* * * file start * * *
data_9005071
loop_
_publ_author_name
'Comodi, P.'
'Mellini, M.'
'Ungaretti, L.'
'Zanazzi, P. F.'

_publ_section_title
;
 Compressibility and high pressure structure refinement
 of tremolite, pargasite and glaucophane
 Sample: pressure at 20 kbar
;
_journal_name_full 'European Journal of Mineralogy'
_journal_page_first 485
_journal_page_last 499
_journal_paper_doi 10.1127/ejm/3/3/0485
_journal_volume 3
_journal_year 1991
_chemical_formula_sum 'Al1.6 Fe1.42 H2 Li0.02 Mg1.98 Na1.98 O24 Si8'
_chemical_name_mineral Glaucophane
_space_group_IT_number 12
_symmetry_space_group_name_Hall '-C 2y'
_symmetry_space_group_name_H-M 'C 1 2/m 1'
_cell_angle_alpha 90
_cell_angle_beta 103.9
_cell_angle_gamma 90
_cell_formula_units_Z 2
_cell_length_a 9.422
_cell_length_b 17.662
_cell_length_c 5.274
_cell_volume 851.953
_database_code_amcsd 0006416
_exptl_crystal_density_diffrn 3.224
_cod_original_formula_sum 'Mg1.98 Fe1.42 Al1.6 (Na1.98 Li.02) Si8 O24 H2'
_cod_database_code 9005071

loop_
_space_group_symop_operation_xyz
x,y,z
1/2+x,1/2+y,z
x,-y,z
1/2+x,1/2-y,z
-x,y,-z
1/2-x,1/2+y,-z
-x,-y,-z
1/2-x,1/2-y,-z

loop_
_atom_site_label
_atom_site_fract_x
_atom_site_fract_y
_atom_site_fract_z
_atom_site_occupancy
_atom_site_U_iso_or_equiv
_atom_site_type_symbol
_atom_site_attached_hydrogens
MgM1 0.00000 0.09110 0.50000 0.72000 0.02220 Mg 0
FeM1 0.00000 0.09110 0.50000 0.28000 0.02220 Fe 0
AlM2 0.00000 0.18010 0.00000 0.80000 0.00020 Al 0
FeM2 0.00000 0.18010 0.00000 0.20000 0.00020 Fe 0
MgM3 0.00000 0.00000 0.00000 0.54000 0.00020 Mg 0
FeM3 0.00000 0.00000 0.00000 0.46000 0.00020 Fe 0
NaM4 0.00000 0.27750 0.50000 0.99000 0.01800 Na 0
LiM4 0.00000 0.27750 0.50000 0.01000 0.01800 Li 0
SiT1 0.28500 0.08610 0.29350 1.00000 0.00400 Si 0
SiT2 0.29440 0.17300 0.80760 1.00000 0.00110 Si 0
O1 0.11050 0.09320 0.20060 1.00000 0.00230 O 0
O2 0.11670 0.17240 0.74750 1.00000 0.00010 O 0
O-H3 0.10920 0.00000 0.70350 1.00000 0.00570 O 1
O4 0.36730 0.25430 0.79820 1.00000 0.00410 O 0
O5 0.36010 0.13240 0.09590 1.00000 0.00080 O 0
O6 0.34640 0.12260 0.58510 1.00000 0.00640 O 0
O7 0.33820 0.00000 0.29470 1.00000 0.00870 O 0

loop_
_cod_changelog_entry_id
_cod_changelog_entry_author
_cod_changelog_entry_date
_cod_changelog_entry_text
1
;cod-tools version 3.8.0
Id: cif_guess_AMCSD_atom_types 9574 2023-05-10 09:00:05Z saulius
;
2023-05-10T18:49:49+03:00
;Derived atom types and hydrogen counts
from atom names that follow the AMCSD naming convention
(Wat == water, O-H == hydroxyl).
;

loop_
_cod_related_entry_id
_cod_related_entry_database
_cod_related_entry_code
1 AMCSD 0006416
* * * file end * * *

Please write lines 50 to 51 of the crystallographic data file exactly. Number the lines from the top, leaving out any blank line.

_atom_site_fract_y
_atom_site_fract_z